How do we engage ourselves, know who we are, what we want to do, be, when we grow up or any other time? When I was young I thought of my life as an out-of-body experience. In the world of Meyers-Briggs (did you know they’re WOMEN? – I didn’t until recently – I assumed that only men could make those formulas) I am an INFP and very into the “F.” So all that hiding in plain sight I did in my birth family was mirrored – think Narcissus – by my roots of shame. I may have looked like a tree – or a stump according to my parents – but all I see now is how powerful the law of attraction is. If gravity holds us in our seats, the law of attraction gets us what we ask for. I was the kid my parents asked for, maybe you were too.
It takes years of courage to know who we are and what to do about it. Often others know who we are way before we do but are at a loss for what to do about it. In 1990 I was deep into photographic processes. Hours in the darkroom mixing paper, chemicals and film finally produced what I found to be an excitingly deep and surprising outcome.
I became enamored of the process, got some proficiency and got a body of work together which I took around to photography galleries. One said,”It’s too beautiful, I’ll never sell it.” Another, “It’s too processed.” Women loved it. Men didn’t.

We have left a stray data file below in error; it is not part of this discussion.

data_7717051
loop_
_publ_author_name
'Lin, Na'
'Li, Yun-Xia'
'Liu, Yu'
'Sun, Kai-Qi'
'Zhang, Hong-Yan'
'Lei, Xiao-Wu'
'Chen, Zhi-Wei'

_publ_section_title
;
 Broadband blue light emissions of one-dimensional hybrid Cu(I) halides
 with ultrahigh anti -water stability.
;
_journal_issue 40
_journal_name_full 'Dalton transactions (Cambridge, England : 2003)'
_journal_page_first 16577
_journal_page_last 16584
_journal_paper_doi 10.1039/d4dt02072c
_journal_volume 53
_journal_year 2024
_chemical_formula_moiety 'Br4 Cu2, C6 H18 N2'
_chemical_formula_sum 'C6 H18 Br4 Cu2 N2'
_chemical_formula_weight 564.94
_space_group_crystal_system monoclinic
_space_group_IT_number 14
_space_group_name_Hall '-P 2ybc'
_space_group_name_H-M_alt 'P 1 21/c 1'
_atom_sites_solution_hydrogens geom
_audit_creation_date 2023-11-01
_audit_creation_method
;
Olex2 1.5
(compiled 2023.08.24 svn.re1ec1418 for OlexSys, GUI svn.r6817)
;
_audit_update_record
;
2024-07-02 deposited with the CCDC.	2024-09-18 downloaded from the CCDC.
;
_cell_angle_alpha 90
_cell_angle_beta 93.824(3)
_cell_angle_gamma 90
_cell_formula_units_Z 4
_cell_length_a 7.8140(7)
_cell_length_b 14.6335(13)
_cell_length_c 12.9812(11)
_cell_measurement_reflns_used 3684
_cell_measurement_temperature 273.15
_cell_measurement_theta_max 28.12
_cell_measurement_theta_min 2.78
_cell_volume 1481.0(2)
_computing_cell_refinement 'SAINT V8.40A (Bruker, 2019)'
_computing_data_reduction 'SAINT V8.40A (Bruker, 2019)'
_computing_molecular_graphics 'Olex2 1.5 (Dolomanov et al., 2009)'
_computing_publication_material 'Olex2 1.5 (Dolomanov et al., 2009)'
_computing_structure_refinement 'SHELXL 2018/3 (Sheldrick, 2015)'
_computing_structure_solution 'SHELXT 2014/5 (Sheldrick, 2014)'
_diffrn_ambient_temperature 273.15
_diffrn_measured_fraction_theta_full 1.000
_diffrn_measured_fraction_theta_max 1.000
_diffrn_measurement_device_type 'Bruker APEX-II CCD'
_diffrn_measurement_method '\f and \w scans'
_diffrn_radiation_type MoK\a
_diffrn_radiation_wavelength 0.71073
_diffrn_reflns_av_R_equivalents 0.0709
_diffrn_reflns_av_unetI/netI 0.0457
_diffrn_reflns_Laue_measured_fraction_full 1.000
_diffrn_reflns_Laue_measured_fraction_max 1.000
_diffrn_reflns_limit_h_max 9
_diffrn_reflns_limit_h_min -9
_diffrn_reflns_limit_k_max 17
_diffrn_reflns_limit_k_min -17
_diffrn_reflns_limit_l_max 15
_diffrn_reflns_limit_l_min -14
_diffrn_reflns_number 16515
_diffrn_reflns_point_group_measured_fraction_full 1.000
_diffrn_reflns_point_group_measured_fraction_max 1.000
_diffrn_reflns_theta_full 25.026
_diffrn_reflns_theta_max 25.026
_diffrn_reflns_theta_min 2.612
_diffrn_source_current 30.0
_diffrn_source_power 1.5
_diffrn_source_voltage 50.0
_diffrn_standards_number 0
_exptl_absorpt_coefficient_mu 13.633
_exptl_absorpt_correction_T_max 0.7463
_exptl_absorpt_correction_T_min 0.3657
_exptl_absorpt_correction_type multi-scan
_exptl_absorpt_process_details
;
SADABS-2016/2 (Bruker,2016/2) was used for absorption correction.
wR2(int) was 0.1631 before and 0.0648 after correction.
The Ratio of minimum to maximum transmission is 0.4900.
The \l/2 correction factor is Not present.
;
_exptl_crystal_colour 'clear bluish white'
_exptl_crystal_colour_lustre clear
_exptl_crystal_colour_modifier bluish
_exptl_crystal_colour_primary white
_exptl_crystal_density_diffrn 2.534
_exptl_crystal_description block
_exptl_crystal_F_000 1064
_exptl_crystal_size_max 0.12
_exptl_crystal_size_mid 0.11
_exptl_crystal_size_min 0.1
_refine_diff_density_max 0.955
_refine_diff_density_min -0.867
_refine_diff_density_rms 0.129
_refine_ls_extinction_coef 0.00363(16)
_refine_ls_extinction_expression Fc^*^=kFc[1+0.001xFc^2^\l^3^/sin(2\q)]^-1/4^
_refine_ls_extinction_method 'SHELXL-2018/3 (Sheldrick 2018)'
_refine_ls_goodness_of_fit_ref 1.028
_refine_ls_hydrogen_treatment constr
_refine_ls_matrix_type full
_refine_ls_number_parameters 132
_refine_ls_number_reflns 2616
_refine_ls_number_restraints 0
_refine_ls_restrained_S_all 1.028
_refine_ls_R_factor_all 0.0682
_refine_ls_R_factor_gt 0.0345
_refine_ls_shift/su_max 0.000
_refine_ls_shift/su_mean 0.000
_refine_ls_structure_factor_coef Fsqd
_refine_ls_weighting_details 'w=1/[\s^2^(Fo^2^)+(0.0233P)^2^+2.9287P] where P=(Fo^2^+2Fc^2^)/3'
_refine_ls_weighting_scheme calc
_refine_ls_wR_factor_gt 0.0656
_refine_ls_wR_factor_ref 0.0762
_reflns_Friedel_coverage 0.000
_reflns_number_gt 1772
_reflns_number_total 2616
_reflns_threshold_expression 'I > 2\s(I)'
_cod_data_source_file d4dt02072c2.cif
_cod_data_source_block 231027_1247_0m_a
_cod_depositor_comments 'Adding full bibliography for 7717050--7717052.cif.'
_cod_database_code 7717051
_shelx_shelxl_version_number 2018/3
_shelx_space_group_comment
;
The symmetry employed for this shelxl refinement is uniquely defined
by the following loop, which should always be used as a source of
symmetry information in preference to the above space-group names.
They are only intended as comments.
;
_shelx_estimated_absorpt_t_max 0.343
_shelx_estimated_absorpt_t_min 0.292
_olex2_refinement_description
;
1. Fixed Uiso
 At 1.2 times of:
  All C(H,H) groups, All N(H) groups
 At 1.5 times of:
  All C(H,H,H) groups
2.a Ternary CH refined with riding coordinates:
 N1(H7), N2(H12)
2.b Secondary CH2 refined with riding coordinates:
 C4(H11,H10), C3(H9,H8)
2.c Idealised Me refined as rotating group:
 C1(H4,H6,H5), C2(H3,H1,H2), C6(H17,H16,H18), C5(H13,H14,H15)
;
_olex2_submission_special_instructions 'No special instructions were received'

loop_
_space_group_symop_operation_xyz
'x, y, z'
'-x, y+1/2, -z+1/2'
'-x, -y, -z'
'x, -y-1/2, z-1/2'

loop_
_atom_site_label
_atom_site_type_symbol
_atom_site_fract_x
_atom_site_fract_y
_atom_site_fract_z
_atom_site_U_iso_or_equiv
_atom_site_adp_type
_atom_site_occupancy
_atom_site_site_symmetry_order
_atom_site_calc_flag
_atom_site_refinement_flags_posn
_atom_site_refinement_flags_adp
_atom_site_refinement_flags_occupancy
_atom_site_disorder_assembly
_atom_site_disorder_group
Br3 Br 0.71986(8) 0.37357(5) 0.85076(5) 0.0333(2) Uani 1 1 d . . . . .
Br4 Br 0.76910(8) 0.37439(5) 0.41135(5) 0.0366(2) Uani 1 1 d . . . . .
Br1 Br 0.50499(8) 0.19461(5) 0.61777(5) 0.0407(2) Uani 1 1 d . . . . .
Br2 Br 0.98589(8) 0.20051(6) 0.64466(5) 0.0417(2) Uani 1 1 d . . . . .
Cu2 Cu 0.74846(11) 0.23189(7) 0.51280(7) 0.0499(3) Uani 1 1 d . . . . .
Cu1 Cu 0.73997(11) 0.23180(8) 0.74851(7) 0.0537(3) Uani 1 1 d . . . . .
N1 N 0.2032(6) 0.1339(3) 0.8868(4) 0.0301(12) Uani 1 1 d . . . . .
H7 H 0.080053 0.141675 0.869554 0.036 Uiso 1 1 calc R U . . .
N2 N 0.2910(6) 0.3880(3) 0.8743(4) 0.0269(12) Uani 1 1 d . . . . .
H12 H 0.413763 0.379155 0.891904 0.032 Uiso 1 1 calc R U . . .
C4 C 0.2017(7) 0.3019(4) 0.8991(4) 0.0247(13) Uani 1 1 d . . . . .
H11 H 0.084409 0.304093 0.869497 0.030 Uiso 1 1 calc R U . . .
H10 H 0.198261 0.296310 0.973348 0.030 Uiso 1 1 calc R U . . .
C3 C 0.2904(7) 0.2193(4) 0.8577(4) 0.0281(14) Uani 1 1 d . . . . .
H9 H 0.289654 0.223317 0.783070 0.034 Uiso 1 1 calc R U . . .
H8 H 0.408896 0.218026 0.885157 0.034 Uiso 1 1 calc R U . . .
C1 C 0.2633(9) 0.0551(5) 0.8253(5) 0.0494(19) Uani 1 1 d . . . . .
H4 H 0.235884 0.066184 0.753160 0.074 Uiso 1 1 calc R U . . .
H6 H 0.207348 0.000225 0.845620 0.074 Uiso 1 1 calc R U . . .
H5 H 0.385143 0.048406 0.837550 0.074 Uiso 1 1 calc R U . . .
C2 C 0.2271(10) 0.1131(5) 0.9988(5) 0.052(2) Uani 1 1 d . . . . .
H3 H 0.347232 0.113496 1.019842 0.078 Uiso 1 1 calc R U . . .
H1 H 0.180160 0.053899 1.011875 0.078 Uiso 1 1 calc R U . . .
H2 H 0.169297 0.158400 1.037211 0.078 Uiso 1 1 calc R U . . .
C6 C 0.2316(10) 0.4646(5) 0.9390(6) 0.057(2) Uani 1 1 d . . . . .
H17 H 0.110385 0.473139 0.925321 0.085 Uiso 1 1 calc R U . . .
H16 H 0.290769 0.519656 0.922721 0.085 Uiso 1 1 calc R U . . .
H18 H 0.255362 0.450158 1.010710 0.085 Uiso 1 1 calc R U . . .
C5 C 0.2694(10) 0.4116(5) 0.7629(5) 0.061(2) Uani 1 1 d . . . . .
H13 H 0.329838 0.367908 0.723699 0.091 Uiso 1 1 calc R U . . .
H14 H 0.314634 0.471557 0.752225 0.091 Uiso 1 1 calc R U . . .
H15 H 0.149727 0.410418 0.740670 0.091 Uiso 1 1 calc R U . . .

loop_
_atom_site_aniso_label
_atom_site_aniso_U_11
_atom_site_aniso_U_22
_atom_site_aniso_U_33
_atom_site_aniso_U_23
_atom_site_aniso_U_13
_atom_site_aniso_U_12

So it’s like a Buddhist story I tell about a farmer whose son is everything to him. The son goes to war, the son dies, the farmer is nothing. The son comes back, the farmer has everything. Ilusions. The farmer has an illusion. When I discovered the process I thought I was so cool, I thought, “this is who I am.” No one was doing anything like it. Great. Then when it didn’t shake the world, I felt like a fool, a shit, not an artist, not worthy.
It’s taken years just to love it again. Without the need for it to go anywhere. – Oh, I should say that it did win a spot at the Corcoran Gallery in the Smithsonian. And I thought that was so cool. I thought it would go on from there. I thought, I thought. But it didn’t and I still love the work and I still love the process and I think I’m cool.